News Releases

News Release - Manitoba

January 2, 2020


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Manitoba will Continue to Implement Better Tools for Families Going through Separation and Divorce: Cullen

The Manitoba government is continuing to make improvements to family law, with the goal of reducing conflict, cost and the effect of separation and divorce on children, Justice Minister Cliff Cullen announced today, noting changes to how child and spousal support are handled will save families an estimated $15 million annually.

“Modernizing and streamlining the family law system is a massive undertaking,” said Cullen.  “Together, we are working toward an improved system for all Manitoba families, while ensuring that the needs of children affected by divorce and separation remain our top priority.  We can do this by helping families access less adversarial and less costly supports sooner, and by giving them comprehensive resources to make informed decisions.”

Every year, an estimated 3,000 to 5,000 families in Manitoba are affected by separation or divorce.

Changes to the Maintenance Enforcement Program (MEP) came into effect in July 2019, allowing its staff to make more decisions and gather additional information related to child and spousal support without requiring a court order.  As a result, MEP will be able to review and adjust about 3,000 matters every year outside of the court system.  This is expected to save families an estimated $15 million annually in court and legal fees, the minister said.   

The Manitoba government has also made changes to allow decisions made by independent family arbitrators to be enforced in the same way as court orders, as of July 2019.  The arbitrator is chosen by family members involved to make decisions in a simpler, less formal process than if they were to go to court.  Arbitration decisions related to child support, spousal or common-law partner support can now be enforced by MEP and custody arrangements can be enforced under The Child Custody Enforcement Act.  Property-related decisions can also be enforced more quickly.

A new web site launched today at will connect Manitobans with all of the public, private and community services and organizations that are currently available, alongside clear and accurate information about family law issues.  This online hub will help families complete the prerequisites to apply to court including:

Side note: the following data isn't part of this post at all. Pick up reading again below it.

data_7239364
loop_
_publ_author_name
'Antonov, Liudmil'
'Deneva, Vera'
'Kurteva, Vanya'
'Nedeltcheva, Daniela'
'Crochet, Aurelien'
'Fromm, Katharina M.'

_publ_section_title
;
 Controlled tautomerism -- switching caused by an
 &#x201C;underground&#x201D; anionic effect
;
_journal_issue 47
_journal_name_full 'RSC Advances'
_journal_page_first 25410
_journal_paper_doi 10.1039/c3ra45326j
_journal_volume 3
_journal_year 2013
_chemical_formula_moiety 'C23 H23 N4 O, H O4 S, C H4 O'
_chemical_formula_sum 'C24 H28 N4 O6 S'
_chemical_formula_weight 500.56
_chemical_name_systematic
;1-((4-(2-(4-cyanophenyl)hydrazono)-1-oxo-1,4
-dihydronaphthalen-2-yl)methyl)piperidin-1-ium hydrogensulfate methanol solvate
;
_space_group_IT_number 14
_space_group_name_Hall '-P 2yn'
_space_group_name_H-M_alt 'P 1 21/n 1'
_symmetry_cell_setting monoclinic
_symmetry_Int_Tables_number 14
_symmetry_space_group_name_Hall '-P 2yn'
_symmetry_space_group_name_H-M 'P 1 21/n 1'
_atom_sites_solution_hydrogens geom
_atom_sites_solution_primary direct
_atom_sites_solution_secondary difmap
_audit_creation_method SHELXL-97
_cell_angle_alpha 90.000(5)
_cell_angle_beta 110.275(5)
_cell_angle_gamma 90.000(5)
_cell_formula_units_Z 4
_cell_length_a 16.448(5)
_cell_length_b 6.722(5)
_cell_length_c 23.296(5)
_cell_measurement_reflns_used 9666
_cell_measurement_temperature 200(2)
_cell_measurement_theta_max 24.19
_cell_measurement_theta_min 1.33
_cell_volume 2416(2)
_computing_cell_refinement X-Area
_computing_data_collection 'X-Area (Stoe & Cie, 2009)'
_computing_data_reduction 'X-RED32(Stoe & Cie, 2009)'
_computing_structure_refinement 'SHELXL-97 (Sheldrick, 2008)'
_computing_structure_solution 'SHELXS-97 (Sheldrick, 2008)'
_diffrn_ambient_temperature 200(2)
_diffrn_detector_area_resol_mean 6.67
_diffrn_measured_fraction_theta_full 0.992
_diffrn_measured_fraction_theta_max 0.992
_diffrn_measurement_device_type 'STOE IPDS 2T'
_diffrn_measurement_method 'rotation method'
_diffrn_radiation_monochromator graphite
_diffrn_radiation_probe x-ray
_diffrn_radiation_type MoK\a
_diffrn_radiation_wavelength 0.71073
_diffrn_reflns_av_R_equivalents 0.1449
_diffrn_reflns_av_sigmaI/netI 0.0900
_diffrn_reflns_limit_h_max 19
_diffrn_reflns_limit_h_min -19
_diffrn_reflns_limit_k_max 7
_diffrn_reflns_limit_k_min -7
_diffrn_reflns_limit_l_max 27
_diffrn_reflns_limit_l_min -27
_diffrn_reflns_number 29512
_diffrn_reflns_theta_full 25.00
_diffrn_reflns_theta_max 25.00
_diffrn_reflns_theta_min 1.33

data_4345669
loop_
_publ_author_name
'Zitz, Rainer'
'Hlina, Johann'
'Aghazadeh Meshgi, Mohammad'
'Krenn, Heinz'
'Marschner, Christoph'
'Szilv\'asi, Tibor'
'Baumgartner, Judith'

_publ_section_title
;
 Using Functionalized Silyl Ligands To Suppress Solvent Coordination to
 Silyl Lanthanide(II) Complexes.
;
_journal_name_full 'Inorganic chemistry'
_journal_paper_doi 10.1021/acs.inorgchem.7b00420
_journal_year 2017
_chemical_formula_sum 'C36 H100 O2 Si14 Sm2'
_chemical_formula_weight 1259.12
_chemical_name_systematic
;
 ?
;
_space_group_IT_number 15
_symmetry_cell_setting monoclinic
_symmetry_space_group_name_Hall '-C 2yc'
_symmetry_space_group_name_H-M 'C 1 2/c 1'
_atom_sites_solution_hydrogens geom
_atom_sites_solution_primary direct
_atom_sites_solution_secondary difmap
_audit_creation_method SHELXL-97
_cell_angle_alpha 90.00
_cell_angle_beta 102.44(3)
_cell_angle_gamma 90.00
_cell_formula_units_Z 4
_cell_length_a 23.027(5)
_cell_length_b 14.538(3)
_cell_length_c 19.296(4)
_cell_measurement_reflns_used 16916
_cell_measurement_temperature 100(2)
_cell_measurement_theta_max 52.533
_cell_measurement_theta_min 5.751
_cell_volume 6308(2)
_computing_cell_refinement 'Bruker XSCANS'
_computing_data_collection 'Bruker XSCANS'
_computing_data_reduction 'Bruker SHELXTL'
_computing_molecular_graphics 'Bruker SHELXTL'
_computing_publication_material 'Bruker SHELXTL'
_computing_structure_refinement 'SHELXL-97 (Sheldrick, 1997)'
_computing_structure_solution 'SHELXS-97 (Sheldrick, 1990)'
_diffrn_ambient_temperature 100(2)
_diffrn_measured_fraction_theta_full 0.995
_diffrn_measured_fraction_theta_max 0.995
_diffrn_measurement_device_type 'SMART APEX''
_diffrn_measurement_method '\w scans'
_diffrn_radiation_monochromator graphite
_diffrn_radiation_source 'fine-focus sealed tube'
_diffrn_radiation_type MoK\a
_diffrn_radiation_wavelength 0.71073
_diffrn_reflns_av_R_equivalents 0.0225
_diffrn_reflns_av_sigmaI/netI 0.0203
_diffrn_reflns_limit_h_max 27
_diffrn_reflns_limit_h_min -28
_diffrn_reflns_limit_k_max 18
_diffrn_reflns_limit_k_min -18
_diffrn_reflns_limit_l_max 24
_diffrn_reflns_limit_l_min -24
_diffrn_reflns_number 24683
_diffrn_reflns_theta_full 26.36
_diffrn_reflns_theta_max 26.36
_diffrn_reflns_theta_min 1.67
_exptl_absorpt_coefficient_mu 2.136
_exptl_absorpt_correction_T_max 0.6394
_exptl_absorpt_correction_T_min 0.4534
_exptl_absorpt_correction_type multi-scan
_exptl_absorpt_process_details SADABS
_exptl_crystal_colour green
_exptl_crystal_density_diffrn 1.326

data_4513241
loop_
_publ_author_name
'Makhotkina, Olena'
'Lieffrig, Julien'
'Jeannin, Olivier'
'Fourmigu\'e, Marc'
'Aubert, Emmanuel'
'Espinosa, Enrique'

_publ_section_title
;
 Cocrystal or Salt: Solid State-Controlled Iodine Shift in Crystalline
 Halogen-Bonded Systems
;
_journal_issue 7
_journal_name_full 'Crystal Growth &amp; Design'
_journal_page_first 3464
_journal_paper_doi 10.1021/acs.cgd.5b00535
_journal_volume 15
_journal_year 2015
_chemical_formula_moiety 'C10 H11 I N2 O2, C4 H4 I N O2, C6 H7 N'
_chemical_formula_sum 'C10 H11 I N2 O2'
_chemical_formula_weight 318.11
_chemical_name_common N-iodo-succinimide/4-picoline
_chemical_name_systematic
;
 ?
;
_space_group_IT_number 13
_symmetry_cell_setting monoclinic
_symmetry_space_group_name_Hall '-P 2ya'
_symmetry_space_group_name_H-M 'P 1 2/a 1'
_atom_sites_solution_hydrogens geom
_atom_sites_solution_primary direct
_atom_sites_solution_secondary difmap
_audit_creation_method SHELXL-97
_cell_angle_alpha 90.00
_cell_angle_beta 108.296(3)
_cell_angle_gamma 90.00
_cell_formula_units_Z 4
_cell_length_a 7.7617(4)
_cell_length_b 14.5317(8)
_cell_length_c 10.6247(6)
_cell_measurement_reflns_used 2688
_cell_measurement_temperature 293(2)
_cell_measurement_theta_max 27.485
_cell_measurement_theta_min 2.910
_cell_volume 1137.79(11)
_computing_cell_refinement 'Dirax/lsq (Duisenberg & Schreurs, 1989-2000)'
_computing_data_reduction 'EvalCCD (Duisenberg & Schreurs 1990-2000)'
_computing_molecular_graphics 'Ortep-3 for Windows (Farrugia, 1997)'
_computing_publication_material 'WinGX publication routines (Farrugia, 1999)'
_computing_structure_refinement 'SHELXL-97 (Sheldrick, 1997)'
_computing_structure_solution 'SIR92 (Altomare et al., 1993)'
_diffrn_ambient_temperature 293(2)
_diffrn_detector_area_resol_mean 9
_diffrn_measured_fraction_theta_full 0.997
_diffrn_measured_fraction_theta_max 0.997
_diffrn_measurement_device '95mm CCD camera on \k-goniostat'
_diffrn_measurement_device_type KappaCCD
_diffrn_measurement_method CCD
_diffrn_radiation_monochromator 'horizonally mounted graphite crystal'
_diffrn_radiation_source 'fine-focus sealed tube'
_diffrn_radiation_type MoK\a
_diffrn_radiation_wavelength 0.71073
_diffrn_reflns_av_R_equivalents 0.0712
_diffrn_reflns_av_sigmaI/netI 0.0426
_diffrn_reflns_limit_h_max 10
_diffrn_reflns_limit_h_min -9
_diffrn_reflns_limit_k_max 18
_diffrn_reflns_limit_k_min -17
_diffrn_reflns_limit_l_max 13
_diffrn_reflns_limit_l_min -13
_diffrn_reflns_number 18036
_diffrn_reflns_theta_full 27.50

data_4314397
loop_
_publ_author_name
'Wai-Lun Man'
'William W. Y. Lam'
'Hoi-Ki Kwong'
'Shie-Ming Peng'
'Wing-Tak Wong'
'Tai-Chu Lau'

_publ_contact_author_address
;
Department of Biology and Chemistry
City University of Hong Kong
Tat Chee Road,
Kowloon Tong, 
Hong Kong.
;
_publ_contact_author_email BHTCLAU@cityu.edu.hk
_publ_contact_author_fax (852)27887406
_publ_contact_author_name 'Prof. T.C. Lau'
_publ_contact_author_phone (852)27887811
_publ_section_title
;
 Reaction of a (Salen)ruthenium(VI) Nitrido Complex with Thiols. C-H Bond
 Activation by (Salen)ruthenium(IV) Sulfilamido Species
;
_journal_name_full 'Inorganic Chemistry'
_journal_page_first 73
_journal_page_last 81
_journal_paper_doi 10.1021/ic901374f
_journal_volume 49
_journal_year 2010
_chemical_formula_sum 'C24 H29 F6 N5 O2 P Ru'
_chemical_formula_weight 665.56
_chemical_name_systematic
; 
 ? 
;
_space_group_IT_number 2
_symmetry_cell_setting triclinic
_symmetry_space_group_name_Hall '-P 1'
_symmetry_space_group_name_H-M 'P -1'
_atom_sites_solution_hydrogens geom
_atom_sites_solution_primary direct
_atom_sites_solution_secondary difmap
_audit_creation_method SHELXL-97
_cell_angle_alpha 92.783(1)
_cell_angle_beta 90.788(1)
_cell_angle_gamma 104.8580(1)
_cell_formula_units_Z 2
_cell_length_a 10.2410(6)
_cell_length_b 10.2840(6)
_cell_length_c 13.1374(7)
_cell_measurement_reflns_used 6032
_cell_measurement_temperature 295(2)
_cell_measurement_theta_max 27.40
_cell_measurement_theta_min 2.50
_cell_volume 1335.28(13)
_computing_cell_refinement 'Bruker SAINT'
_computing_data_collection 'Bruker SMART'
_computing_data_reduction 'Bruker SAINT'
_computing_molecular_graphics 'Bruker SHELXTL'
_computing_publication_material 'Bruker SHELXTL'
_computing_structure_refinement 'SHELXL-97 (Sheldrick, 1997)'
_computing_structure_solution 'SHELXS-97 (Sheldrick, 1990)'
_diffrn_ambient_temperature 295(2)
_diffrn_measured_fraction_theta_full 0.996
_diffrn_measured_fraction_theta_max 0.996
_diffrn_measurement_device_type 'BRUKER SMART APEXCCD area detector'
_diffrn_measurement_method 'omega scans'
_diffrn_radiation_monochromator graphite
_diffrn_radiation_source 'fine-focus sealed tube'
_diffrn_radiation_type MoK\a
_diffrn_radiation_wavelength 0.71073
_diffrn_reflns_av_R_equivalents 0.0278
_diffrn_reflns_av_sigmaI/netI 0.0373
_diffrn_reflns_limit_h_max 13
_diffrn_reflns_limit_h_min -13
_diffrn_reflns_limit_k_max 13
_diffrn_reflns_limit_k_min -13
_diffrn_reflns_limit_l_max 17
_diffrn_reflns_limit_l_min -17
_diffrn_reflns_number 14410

• templates and guidelines to help parents develop their parenting arrangements including sharing parenting time and decision-making responsibilities;
  • appropriate resources like arbitration, mediation and dispute resolution services to assist when they cannot resolve their disputes; and
  • a tool to help families gather all of the financial disclosure information needed for child and spousal support as well as property division.

Manitobans who do not have internet access or require additional assistance can call 204-945-2313 or 1-844-808-2313 (toll-free) or for a personalized response.

The online hub also includes a public engagement report, which highlights how the province connected with service providers, stakeholders and Manitobans who have in the past, or are currently experiencing separation or divorce, gathering 250 ideas on how to improve the family law system.

The minister noted the online hub and other resources will continue to be implemented to better support Manitoba families and their children, beginning in early 2020.

Provincial officials will continue to speak with families who are sharing their experiences to help develop and improve family law services and supports.  This work will also continue to be guided by a collaboration table, a group created earlier this year to help guide the design and development of family law initiatives.  It includes family law service providers and experts from the legal, social service, financial, academic and non-governmental sectors.

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